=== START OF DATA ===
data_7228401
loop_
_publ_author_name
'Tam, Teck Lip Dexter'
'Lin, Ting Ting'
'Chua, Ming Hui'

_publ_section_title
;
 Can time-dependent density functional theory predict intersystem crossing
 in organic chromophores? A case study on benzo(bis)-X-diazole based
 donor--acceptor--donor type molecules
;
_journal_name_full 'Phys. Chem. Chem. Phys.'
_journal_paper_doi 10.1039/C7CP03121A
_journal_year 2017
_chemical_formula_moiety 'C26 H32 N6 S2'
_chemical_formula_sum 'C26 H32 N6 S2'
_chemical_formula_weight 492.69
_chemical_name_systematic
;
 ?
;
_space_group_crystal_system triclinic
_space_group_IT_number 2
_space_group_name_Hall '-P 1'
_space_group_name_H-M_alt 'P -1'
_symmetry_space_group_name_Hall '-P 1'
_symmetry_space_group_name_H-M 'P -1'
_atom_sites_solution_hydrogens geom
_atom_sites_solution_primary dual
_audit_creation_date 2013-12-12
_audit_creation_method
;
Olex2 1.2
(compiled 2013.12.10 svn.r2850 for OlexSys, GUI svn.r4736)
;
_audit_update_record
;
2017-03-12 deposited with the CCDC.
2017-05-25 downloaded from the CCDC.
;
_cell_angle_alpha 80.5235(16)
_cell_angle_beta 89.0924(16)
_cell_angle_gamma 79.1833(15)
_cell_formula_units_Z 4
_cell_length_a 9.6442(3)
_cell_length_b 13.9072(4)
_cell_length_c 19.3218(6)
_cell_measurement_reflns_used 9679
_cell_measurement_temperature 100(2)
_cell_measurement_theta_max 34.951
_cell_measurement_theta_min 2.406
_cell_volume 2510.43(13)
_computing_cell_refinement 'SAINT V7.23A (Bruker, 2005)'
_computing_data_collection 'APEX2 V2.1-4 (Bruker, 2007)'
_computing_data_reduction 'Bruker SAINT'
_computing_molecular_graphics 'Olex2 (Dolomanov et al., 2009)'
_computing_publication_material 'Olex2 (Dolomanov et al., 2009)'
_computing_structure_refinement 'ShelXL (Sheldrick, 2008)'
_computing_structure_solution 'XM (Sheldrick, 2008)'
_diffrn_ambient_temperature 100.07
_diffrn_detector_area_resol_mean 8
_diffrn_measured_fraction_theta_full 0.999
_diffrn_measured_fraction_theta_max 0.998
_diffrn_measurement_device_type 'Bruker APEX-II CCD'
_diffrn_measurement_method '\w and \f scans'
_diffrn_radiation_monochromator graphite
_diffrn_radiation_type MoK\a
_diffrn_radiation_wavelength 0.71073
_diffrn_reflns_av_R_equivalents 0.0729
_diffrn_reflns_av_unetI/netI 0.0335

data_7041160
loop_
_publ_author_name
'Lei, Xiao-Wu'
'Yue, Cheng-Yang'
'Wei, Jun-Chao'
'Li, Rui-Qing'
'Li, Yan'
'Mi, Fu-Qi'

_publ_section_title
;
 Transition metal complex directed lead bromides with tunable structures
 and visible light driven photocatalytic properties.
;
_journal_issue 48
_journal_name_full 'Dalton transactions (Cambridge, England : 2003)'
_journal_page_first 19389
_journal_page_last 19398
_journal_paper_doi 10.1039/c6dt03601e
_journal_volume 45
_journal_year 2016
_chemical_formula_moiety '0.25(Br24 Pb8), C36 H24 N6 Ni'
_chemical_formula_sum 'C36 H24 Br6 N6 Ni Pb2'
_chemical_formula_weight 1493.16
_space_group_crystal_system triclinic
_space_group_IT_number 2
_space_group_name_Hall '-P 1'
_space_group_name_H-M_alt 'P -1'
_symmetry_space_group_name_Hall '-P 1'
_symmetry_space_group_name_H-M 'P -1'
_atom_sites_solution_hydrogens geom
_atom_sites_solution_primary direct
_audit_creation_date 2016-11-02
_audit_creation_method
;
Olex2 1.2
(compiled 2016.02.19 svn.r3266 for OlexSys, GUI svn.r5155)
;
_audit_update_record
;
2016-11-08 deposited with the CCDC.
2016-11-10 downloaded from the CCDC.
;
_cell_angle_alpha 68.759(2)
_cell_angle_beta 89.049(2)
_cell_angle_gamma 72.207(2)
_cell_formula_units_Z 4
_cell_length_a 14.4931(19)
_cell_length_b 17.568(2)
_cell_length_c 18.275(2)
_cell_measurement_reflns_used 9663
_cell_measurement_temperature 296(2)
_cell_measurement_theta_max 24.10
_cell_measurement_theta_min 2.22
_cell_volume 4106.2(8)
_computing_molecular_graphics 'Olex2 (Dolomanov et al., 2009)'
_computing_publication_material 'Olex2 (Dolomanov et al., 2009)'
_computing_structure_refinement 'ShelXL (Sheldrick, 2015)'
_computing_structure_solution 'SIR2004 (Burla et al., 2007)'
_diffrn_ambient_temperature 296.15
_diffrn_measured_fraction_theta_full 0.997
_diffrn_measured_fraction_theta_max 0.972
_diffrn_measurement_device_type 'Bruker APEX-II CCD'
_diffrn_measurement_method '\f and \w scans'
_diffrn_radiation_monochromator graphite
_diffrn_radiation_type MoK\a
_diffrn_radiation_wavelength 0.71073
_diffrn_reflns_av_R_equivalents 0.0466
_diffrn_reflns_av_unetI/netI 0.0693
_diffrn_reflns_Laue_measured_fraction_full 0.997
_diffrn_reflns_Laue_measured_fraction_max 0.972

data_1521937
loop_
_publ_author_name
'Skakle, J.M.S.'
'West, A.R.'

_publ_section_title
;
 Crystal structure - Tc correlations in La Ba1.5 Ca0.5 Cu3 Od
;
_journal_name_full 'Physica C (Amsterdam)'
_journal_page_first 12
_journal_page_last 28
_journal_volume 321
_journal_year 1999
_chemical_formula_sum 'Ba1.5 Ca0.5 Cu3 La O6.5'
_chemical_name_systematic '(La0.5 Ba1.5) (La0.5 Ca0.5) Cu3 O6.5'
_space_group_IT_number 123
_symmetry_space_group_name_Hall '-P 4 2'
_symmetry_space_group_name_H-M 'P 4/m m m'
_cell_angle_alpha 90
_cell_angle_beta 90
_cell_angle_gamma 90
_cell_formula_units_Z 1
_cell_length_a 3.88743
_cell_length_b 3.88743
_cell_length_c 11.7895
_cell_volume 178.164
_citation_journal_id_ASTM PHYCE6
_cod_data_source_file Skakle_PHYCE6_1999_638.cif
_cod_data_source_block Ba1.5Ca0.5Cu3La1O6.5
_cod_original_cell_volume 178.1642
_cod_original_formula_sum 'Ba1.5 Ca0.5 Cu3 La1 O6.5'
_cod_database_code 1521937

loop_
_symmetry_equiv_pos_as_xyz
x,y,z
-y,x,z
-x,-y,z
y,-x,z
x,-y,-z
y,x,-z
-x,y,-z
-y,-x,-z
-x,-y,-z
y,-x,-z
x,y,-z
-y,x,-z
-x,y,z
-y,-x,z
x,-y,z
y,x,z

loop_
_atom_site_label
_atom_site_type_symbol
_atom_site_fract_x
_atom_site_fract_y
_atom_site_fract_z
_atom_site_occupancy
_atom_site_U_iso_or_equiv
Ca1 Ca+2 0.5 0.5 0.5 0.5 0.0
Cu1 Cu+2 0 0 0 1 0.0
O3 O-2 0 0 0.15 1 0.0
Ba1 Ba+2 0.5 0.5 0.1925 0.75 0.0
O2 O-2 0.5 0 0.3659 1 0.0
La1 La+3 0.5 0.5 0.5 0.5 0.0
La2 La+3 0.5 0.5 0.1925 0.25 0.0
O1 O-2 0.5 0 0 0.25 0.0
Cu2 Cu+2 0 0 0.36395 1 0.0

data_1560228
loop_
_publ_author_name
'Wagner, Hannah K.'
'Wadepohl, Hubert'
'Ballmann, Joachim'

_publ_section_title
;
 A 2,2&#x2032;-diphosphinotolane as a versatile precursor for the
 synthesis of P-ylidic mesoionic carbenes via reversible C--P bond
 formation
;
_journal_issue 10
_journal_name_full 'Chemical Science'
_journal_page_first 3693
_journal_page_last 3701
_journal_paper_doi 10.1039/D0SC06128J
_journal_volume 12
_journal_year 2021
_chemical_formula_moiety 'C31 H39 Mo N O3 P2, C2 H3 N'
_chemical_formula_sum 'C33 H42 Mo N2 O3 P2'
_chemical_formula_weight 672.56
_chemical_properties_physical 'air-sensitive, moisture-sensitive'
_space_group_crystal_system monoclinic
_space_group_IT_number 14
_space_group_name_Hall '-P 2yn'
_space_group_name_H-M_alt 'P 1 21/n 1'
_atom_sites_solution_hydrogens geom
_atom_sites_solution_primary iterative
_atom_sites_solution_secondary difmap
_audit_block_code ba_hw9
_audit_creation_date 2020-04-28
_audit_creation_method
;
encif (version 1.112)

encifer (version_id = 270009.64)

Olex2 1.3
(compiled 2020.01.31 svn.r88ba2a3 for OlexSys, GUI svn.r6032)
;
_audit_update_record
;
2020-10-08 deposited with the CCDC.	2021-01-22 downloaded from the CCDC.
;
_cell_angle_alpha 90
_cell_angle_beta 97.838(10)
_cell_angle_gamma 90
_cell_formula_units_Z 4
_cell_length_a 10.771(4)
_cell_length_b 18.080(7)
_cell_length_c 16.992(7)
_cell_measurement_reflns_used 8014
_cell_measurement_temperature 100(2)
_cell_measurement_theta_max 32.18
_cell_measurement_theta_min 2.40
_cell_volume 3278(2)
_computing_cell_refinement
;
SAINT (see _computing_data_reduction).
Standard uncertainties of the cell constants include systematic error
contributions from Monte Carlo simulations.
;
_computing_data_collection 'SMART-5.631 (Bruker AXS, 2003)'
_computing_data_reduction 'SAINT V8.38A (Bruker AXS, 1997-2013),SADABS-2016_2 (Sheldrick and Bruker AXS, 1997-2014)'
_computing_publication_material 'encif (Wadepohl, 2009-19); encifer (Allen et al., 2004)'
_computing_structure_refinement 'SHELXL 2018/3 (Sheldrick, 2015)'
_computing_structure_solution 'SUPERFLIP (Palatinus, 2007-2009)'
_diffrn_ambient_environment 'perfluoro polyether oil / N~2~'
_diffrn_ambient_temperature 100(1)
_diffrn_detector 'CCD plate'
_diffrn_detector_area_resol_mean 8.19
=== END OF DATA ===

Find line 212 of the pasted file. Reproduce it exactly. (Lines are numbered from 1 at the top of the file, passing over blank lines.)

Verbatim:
loop_